How to Support Your Mom Friends During a Difficult Time


Being a mom can be really tough at times. Some face postpartum depression and others struggle with health issues, financial challenges, job struggles, and more. As a friend, of course you want to help, but it’s not always easy to know what to do. It’s important as a friend to support a mom when she really needs it, so here are ways to support your mom friends during a difficult time.

Photo by: Immeasurably More Photography

1. Listen

Good listeners are hard to find, and sometimes they’re what moms need most: someone to listen and care about what they’re going through.

Resist offering advice or help unless she asks. Instead, take her for a walk, sit with her while the baby is napping, or enjoy a picnic lunch on the porch or in the backyard. Then ask her to tell you how things are going and wait until she does. Many moms may be reluctant to “complain,” but if you tell her you want to know, she’ll likely open up. This is an easy (and effective way) to support your friends!

2. Offer Specific Help

Sometimes moms just need a minute to breathe. A long walk, nap, or drive may be all she requires to feel more centered and relaxed. If you want to help, offer something specific. Instead of saying, “Let me know if you need anything,” say, “I’ve got a free hour. How about I watch the kids so you can go for a walk?” (Or take a nap or whatever.)

You can also make some food and take it over. Every mom loves a break from cooking! Or let her know you’re headed to the grocery store and you’d be happy to take her list with you.

3. Send a Cheerful Surprise

Who said flowers are only for romance? A colorful bouquet can brighten anyone’s day, particularly a mom who’s been wiping noses and cleaning up after toddlers.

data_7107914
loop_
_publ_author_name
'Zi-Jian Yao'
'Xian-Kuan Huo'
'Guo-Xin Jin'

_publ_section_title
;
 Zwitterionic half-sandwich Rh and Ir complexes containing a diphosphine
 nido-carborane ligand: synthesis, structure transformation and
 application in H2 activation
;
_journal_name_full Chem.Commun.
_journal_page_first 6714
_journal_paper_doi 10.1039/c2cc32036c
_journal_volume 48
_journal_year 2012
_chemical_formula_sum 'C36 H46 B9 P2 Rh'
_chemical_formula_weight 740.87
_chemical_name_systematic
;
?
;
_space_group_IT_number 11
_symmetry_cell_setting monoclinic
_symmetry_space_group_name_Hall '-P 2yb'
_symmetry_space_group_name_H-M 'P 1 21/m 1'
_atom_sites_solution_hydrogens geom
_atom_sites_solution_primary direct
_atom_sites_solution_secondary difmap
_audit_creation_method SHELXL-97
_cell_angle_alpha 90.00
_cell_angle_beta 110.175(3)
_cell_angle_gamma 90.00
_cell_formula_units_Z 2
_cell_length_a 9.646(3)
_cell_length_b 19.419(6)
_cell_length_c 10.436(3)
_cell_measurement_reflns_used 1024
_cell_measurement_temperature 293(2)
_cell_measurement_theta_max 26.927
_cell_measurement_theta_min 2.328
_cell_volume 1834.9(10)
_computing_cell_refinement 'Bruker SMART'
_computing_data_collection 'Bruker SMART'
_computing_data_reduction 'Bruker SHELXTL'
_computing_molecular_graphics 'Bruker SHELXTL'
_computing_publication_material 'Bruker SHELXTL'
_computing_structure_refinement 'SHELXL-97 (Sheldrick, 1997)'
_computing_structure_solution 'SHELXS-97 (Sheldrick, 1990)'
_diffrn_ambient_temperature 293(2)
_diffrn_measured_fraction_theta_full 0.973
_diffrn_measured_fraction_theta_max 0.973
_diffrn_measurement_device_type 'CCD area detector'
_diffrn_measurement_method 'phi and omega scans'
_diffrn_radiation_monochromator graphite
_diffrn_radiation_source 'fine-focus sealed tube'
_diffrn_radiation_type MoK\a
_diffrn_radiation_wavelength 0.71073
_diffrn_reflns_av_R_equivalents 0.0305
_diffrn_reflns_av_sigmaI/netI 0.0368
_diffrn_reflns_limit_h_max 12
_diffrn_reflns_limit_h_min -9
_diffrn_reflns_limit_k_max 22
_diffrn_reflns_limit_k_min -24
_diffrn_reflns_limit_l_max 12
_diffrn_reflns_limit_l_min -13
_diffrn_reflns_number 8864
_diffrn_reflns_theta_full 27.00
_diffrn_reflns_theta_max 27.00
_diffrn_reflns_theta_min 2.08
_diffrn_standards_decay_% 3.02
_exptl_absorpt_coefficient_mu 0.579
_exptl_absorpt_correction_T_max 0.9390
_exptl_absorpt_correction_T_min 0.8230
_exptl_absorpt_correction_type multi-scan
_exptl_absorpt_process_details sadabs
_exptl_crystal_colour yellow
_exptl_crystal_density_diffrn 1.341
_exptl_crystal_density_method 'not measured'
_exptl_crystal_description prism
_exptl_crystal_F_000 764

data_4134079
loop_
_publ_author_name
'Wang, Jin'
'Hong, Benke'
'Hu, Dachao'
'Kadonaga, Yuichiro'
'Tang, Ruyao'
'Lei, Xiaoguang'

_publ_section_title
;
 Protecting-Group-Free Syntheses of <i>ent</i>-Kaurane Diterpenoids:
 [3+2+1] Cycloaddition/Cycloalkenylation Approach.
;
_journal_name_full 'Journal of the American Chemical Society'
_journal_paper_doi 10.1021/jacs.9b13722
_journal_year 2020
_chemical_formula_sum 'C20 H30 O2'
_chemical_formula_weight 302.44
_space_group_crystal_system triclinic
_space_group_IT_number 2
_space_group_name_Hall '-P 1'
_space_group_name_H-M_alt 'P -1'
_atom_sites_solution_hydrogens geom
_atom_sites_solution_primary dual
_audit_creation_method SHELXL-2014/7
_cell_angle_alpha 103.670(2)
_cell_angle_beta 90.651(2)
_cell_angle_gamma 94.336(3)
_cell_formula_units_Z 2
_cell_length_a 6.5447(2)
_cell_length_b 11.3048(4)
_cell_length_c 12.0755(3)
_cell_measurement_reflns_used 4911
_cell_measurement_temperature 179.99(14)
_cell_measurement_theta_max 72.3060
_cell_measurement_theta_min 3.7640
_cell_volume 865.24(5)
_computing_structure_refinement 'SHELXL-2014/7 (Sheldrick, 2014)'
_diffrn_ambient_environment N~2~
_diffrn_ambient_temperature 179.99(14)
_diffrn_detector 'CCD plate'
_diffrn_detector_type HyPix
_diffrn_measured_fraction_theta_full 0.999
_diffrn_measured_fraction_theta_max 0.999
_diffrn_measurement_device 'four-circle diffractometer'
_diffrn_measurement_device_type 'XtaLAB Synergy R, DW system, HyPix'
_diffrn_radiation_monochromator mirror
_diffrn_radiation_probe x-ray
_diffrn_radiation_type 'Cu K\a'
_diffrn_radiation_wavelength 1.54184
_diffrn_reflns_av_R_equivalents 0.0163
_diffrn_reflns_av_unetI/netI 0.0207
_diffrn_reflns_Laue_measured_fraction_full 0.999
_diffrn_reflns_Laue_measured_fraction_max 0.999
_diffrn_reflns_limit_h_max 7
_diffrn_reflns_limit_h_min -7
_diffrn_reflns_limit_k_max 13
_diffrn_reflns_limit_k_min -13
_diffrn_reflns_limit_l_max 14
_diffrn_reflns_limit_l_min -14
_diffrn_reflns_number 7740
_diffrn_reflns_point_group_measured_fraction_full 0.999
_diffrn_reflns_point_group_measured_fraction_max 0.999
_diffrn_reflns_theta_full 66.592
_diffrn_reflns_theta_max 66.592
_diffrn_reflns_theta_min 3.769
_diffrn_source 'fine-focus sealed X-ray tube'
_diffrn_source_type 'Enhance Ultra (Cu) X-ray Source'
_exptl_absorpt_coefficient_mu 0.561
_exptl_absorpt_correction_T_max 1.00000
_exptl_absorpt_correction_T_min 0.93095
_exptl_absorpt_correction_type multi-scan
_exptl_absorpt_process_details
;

You can send a bouquet of flowers with a cheerful, uplifting note. Even better, send a fresh fruit bouquet. You can get an Edible Arrangement treat delivered for free that includes a bouquet made with grapes, melons, pineapples, oranges, and more along with a smiley balloon. Or give her an indulgent treat with some chocolate-covered strawberries or fresh-baked cookies.

4. Send a Care Box

Whether she just had a new baby or she’s juggling three young kids, any mom loves receiving a care box. Think about what she may need right now, put it into a box and mail it or take it over.

Here are some ideas for what you can include inside:

  • Nutritious smoothie packs
  • Moisturizer and other skincare products (like nipple cream or a face mask)
  • Romance novel or another book she may enjoy (or audiobook)
  • Healthy snacks
  • Fun coffee mug
  • Cute water bottle
  • Food delivery gift card
  • Wireless headphones
  • Maid service gift
  • A pair of comfy slippers
  • A selection of soothing teas

5. A Day Out

Sometimes moms can get so overwhelmed and absorbed in their duties that they can start to see nothing but the next crisis in front of them.

You can help by setting up an afternoon or evening out for your friend. Arrange for babysitting and then either take Mom out or make it possible for her to get away for a while. Take her to lunch, for a walk, or to a movie, or give her and her husband a gift card to a restaurant so they can get away together.

Sometimes getting away—even for a short time—can help refresh a mom’s perspective so that she feels better.

6. Get Other Moms to Share Their Struggles

Moms can feel very alone at times. Hearing that other moms have gone through similar struggles can make all the difference.

Gather your other mom friends together and arrange a lunch for your friend where you can all swap stories. Or ask your other mom friends to text the struggling mom their tips for dealing with difficult situations.

It can also be fun to arrange a certain day for everyone to send encouraging messages, either by text or through social media. Receiving positive support from multiple people can help any mom feel less alone.

7. Help with a House Project

Once kids arrive, it’s common for a lot of other things to be neglected, including the home. If there are some things around the house you or someone you know could do, it could make a big difference. Your teenage son could mow the lawn in the summer. Or your handy friend could fix a broken doorknob or leaky sink.

Taking these small things off the mom’s to-do list can help relieve stress and help her to feel supported and less isolated.


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